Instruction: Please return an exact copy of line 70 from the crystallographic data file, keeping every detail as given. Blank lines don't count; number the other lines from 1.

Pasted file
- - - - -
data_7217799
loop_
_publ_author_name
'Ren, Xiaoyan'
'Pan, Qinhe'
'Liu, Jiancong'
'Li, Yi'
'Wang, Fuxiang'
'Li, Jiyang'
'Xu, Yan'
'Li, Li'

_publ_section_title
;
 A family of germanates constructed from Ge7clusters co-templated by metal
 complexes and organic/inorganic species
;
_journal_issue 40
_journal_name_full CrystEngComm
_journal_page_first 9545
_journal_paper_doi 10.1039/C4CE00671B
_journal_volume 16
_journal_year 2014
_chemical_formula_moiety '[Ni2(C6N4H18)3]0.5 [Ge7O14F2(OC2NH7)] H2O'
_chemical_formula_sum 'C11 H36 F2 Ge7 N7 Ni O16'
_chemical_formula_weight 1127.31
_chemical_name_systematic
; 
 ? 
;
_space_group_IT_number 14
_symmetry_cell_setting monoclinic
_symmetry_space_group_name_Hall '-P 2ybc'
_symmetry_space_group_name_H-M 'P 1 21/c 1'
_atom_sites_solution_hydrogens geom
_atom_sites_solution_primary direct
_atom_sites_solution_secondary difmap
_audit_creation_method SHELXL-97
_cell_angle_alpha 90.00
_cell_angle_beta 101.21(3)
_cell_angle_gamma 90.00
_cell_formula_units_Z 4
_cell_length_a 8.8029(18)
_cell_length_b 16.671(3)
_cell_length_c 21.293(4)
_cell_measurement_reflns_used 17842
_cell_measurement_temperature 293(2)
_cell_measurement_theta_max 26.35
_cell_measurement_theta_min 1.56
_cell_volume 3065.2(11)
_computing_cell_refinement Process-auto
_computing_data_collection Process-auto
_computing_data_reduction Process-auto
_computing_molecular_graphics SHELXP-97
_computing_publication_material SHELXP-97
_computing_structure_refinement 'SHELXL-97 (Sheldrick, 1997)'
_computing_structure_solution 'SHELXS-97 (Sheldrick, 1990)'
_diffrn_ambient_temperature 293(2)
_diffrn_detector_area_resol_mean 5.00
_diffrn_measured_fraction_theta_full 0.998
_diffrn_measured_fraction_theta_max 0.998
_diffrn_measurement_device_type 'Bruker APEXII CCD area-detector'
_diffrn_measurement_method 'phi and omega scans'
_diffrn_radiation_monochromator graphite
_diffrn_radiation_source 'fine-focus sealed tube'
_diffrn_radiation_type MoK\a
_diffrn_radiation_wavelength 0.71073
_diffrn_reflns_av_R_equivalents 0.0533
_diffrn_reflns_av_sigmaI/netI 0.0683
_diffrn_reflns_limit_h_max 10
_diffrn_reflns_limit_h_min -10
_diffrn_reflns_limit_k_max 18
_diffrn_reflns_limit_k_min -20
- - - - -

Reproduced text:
_diffrn_reflns_limit_h_min -10